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  1. Richard Aubrey says:

    There is stringent gun control in this country. Just not what you would wish.
    Do you have any ideas which would have practical value? That is to say, would not grossly infringe the second amendment? Would have a better chance of being effective than, say, the drug laws? Keep in mind that, if the border with Mexico is porous to US government guns going south, it is certainly porous to a return of the favor. The crimes you mention were committed with guns outside of gun laws, as was the act of murder. It’s illegal.
    Presuming I own a gun, it is not a threat to your life. Any more than my owning a fist is a threat to your nose, until you require it. Which, I presume, you will not.

    • I’m shocked that my comment was named “comment of the day”. Moreover, I’m shocked that people care enough to reply to little ole me!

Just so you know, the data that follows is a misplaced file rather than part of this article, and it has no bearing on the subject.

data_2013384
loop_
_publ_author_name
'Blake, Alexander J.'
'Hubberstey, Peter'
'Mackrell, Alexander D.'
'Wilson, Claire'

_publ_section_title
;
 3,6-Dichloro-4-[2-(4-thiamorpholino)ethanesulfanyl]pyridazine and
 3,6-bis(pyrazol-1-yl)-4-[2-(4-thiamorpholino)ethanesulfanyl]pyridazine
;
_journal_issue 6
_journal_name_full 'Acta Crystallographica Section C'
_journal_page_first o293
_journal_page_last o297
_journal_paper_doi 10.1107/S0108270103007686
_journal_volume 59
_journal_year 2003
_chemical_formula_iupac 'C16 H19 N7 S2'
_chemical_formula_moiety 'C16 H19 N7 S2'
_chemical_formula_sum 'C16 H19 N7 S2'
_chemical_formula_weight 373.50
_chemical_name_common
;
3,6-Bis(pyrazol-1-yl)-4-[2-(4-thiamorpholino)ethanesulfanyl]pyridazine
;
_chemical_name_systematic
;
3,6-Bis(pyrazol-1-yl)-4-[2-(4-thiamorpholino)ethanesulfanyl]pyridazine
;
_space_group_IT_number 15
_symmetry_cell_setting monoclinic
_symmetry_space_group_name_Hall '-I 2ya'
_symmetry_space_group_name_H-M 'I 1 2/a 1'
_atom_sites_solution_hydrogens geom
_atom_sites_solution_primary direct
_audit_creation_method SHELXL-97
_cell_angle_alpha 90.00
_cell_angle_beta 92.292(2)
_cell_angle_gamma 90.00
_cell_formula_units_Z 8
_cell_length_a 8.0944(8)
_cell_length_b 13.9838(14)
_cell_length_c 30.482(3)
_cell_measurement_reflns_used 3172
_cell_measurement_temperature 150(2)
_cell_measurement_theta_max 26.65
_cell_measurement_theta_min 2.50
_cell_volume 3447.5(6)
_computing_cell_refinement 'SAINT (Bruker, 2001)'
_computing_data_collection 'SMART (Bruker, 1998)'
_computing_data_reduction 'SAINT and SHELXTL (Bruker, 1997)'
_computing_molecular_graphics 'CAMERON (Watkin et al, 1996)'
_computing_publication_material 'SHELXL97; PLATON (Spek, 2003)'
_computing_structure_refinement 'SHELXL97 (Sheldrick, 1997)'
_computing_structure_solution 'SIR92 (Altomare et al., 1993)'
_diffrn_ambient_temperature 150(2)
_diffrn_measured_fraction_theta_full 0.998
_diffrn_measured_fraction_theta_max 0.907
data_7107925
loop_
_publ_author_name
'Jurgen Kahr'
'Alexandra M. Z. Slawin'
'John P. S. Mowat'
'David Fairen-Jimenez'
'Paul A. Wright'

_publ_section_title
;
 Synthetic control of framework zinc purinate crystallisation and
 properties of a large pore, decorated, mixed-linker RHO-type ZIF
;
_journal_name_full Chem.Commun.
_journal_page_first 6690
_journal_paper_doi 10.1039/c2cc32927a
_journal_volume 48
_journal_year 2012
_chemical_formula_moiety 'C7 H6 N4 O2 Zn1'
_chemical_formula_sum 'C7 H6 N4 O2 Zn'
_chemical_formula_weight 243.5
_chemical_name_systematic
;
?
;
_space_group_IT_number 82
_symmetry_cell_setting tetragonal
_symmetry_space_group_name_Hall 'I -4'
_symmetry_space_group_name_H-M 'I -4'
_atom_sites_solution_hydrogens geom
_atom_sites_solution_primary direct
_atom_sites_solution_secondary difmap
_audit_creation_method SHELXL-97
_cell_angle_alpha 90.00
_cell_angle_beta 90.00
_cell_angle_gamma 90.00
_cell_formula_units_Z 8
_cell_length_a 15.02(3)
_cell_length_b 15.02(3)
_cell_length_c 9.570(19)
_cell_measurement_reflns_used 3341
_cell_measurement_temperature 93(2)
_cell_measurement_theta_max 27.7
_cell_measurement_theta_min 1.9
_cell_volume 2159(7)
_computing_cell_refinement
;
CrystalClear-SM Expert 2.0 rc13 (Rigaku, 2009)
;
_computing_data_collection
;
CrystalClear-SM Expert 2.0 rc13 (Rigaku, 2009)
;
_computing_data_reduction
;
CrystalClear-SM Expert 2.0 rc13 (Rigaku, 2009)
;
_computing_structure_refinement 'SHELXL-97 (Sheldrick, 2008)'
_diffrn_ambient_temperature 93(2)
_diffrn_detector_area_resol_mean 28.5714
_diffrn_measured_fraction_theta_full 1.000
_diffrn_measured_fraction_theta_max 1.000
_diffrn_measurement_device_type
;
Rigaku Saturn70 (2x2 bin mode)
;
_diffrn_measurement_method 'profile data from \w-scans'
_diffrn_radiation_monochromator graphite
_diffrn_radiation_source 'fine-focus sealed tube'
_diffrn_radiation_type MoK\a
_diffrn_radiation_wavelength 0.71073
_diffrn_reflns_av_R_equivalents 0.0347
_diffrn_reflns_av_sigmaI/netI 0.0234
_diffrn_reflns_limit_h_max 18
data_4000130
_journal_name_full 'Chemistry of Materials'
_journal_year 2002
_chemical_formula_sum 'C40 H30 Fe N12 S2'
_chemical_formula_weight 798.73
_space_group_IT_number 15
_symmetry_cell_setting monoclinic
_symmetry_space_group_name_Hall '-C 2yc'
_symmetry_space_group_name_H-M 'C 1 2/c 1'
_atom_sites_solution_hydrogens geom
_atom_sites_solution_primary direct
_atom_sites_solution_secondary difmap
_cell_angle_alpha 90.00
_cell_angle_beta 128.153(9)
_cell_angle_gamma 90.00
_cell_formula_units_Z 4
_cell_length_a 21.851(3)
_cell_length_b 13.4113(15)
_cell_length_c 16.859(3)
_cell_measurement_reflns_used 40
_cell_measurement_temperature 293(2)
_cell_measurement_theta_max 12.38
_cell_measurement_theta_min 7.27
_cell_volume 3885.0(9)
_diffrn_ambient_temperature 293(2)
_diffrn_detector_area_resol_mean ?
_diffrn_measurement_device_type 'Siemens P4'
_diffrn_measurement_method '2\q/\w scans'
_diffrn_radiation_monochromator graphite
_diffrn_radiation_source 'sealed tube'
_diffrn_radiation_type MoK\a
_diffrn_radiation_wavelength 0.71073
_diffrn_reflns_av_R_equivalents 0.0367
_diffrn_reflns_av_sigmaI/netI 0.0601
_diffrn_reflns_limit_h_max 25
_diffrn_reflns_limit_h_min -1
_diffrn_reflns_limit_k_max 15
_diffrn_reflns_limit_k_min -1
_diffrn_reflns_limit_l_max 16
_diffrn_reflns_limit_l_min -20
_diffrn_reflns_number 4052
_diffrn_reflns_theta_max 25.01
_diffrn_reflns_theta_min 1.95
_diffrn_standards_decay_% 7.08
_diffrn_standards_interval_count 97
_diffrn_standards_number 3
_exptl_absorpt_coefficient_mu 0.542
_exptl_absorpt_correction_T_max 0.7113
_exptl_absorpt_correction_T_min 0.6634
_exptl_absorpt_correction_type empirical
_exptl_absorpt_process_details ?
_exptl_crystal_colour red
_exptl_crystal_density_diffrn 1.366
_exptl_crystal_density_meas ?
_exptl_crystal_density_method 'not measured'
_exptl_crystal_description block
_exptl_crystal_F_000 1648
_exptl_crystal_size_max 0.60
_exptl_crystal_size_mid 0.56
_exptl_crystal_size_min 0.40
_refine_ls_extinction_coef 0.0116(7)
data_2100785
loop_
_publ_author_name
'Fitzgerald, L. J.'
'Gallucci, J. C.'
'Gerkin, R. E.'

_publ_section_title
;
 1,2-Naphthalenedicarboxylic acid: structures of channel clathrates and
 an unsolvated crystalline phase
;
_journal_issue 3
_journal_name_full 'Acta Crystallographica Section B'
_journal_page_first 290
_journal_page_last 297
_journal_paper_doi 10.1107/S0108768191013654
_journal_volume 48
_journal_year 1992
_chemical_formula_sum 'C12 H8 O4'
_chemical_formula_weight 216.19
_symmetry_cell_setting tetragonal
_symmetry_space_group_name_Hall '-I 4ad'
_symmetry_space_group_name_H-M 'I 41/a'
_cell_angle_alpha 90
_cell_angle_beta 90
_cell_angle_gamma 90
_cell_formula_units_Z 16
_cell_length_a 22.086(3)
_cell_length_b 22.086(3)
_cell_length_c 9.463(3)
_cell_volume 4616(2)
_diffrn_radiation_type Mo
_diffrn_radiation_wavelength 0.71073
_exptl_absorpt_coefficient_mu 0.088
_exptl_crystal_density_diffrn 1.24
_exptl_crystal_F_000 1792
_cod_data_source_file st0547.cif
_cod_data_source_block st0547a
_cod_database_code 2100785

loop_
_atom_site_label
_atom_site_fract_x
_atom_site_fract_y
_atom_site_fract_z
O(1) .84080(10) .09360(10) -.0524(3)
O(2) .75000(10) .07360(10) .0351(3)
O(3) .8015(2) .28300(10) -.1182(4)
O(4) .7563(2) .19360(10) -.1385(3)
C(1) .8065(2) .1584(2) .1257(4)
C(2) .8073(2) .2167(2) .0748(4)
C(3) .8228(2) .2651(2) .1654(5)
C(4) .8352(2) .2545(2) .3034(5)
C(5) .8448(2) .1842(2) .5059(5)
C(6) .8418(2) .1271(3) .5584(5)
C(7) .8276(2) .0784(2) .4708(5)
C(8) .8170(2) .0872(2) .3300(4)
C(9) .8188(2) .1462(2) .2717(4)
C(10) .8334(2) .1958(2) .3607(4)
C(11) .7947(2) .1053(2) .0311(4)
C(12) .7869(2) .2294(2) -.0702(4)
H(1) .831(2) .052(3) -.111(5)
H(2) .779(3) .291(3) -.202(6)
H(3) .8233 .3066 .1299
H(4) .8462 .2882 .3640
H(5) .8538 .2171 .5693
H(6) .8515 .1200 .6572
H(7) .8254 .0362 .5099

In response to Richard Aubrey’s question, I have several ideas about gun control laws that I think are some level of reasonable or enforceable without infringing on the second amendment. For example, I’d love to see gun insurance. We have car insurance just in case we have an accident. Actually, we HAVE to have car insurance to drive legally. And if we get caught driving without it, we get in trouble. Why not require gun insurance? You want a gun? Fine. You’re a 45 year old male with a shotgun and a rifle and you live on a farm with your wife? You’re gun insurance premium is low, since the risk that would might accidentally shoot someone is low. You’re a 28 year old female with 2 kids living in the inner city and you want a handgun? Your insurance is higher because the likelihood that you’re going to shoot someone by accident is significantly higher. You’re a 45 year old woman with a 17 year old son and you want an assault rifle? Your gun insurance is through the roof, because the chance that your gun might shoot someone is the highest of the scenarios listed so far. You can still buy and own a gun. You can buy and own as many guns as you want. But there’s more accountability.